Brussel Sprouts for Two Please
As I stepped onto the airport tram I found myself in the middle of a family discussion. A tussled-haired boy somewhere close to 9 responded to an endless stream of statements from the parents in a tone that varied from contempt to distress, “I don’t care.” The words may have attempted confidence, but his eyes betrayed him. He did care – a whole lot.
My internal smirk wasn’t directed at the immediate situation, but the realization that every couple plays the proverbial game of I Don’t Care at least once a day – and probably multiple times over any given weekend. At my house, the game begins daily about 3:30. The Skype message pops up with clock-like precision. “What’s for dinner?” My response really hasn’t changed much in 20 years of marriage. “I don’t know, what do you want?” I’m sure you can anticipate the next exchange. Without much effort we start down the same path of the 9 yr. old boy. “I don’t care.”
The messages will volley back/forth waiting for someone to break form and finally declare a cuisine. Anything really just to end the endless conversation. “Fine, let’s grab Mexican.” “No, I had that for lunch.” So you do care. We could have shaved five minutes off of this exchange if you’d simply said “Had Mexican for lunch, so anything else is fine.” But we don’t. “I don’t care” seems to be what we say when we really don’t want to say anything. No skin in the game. If the decision isn’t the best, not my fault I didn’t choose “this” place.
As a former speech/debate coach this has to be #1 on my pet peeve list. Communication is almost an art form. Crafting your message to ensure the audience clearly understands your message. The pen can be mightier than the sword, after all. It does take effort, it does require a little skin in the game, and the person you’re speaking with should be worth that effort. I found a short-cut or fast track way to end the “I Don’t Care” game in our house – at least related to dinner.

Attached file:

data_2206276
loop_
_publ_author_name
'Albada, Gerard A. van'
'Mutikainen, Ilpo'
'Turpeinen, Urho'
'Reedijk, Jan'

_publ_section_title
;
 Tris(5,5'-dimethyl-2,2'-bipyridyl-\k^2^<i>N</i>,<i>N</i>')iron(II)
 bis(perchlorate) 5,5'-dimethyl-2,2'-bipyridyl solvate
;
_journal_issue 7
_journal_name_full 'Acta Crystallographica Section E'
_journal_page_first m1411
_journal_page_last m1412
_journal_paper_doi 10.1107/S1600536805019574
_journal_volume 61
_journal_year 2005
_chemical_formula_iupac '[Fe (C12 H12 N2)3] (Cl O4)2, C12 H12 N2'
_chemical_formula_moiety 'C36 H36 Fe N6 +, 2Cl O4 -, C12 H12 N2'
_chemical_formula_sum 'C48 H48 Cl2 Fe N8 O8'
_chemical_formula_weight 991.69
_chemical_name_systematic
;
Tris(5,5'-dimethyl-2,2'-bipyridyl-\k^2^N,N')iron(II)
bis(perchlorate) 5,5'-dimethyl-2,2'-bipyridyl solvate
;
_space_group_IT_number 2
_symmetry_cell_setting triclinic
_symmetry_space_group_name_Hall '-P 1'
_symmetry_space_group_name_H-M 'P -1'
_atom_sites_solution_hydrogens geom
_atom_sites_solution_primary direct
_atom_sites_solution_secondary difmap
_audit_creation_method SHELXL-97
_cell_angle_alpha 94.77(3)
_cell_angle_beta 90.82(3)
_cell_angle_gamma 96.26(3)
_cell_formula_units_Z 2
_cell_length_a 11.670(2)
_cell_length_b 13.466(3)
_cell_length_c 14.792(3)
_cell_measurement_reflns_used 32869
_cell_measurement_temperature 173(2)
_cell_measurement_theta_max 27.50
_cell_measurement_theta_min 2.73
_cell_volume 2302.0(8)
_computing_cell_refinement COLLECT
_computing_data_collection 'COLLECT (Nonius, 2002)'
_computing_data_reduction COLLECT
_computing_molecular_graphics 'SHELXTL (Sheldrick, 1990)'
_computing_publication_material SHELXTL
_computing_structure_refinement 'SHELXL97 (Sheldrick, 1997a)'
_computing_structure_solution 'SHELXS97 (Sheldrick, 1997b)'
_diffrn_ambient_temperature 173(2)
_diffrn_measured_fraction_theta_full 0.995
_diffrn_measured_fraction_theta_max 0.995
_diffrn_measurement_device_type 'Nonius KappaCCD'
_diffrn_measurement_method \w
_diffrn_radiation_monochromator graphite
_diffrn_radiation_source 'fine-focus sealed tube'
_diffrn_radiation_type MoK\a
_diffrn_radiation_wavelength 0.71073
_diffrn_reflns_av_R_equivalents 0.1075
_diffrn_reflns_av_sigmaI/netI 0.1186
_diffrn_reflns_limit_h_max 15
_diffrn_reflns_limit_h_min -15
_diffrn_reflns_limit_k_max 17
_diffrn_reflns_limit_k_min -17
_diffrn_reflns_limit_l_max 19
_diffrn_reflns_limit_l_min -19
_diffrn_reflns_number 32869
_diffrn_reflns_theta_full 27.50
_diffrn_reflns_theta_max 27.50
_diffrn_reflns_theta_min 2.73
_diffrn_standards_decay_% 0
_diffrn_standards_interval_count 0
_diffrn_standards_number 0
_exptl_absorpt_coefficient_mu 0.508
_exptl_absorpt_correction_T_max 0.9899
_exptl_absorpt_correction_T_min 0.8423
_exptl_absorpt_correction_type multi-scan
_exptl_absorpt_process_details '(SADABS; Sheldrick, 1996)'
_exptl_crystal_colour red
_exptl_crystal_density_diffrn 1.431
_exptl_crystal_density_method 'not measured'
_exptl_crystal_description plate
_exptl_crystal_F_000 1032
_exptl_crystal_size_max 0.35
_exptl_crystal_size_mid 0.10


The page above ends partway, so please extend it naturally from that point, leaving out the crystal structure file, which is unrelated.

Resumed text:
If there is one food my husband hates, it would be Brussel sprouts. There is no “if”. He hates them. He cannot stand the smell of them. Slimy, squishy, snotty mucous blobs masquerading as a vegetable would be one of his more polite descriptions. You can grill them, fry them, sauté them. My brother-in-law marinates them in a sea salt/garlic sauce before grilling them wrapped in bacon. My husband still will not eat them.
When the game begins and he throws “I don’t care” across the net – I quickly and consistently respond, “Great, Cheddars has steamed brussel sprouts as an appetizer and I’m sure we can find something after that.” Game over. It is like our code word. When I know he isn’t really putting effort into a response or giving me a ½ response I’ll regret following later, I just ask if “it” (whatever we are talking about) involves brussel sprouts. Message received and we can then have a real conversation about what we really want. There are times when what we have for dinner doesn’t matter. I get it. But it should always matter that you are willing to express your opinion and not hide behind a platitude.